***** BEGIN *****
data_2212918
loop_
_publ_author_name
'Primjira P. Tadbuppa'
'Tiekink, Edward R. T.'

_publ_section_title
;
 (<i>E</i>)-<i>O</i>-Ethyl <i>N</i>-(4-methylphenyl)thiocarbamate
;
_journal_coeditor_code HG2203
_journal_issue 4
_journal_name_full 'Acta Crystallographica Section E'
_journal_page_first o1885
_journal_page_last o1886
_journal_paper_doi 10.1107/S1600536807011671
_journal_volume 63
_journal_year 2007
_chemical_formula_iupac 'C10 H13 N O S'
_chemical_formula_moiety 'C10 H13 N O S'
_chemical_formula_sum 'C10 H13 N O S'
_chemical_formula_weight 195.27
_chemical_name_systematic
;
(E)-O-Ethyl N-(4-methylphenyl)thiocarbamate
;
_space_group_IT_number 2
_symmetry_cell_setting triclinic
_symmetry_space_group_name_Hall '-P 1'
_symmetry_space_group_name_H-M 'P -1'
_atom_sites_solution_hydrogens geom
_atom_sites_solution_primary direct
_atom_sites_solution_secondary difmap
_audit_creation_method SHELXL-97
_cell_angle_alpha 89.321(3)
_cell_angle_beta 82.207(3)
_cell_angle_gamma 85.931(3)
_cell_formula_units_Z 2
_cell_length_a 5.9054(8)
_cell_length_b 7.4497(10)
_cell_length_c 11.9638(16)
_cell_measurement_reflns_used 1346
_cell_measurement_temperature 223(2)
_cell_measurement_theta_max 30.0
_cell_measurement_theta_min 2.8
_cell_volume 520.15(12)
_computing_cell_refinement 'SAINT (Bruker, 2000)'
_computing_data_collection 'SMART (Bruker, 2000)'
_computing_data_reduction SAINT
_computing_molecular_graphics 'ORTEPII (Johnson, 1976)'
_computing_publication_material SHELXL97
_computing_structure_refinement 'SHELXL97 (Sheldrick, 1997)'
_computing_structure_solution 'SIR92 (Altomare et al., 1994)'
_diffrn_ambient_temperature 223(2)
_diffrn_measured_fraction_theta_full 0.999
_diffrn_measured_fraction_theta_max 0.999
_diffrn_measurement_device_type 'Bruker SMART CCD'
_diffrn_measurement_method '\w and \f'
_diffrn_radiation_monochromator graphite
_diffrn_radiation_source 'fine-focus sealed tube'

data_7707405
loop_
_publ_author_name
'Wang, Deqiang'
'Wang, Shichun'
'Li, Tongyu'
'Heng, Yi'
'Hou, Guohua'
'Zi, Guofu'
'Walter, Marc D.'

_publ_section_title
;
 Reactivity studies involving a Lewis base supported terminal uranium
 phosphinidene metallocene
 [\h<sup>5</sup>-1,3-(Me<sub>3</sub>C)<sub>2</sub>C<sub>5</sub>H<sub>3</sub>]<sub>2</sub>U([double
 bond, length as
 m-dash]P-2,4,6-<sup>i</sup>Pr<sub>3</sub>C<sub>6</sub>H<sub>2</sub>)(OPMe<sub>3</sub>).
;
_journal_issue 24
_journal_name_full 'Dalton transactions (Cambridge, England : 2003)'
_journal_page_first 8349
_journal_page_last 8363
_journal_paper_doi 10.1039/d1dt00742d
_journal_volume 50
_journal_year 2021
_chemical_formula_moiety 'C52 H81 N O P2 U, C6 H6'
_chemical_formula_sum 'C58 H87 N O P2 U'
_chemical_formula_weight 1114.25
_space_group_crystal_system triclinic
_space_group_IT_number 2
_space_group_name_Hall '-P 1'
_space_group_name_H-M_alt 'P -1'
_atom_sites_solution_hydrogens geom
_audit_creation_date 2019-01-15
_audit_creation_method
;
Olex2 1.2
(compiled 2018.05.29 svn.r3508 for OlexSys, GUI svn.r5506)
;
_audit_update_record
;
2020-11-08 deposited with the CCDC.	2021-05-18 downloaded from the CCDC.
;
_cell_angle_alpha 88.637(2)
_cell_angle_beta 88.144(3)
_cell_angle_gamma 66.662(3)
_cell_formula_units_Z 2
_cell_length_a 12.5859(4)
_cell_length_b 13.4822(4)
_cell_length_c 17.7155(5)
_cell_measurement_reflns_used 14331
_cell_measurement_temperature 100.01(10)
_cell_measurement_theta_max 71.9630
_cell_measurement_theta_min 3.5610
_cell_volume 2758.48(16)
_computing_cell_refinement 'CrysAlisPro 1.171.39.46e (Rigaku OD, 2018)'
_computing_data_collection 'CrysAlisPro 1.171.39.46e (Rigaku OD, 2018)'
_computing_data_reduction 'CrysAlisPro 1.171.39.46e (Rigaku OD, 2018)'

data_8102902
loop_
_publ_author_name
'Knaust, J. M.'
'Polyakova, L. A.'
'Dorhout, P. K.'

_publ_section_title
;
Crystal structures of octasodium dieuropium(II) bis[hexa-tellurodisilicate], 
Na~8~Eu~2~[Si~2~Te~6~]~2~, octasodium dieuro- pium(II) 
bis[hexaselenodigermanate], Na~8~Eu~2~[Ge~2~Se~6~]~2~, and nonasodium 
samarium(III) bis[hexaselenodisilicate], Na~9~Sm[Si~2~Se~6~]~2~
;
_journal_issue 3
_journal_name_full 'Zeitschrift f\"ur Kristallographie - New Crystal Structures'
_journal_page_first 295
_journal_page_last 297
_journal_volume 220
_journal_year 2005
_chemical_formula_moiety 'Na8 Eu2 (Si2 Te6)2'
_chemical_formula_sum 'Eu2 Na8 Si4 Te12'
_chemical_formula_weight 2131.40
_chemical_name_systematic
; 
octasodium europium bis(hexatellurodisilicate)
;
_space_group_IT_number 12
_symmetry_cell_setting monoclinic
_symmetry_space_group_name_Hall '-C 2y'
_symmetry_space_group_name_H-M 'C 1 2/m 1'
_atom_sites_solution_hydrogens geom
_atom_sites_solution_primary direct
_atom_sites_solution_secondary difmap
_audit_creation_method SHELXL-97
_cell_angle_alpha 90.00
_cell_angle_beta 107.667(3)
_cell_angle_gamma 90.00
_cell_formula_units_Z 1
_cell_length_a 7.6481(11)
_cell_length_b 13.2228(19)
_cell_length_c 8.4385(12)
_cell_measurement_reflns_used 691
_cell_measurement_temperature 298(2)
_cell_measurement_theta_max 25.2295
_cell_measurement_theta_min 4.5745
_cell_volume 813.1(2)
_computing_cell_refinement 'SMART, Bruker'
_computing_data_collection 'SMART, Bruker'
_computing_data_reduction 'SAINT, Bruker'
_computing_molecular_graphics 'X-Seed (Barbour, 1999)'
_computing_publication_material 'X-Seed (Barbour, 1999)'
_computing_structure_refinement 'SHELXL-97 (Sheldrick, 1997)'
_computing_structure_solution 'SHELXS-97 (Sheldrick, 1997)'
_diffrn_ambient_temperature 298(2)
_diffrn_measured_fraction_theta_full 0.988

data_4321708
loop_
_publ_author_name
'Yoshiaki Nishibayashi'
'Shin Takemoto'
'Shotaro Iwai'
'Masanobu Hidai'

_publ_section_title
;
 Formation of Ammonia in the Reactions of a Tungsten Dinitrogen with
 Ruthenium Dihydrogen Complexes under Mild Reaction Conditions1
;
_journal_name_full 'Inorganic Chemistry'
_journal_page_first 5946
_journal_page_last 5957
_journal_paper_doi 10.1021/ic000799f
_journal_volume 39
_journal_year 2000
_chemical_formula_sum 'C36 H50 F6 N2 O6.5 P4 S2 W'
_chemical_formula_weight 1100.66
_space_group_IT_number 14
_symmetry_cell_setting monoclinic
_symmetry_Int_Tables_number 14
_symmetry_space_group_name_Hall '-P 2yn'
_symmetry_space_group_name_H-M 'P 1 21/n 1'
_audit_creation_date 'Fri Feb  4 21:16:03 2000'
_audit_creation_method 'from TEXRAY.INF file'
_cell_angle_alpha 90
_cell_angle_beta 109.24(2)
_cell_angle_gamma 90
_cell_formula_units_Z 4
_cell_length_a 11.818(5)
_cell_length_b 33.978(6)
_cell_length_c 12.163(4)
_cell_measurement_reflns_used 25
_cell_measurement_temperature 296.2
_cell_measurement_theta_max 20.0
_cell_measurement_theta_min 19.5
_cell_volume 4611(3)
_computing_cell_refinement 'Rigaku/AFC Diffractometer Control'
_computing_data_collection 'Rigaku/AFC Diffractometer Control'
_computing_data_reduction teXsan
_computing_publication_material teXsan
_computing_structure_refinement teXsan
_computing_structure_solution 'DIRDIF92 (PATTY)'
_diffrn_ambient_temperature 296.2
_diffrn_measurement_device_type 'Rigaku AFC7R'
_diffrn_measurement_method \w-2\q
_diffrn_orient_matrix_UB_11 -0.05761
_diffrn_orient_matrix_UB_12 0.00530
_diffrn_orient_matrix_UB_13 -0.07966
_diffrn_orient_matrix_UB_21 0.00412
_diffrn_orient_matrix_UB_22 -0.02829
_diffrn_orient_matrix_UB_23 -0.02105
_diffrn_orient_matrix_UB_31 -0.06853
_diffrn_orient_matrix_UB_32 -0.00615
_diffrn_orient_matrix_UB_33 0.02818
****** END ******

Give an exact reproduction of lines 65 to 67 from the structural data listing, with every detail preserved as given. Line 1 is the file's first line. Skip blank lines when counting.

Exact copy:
'Li, Tongyu'
'Heng, Yi'
'Hou, Guohua'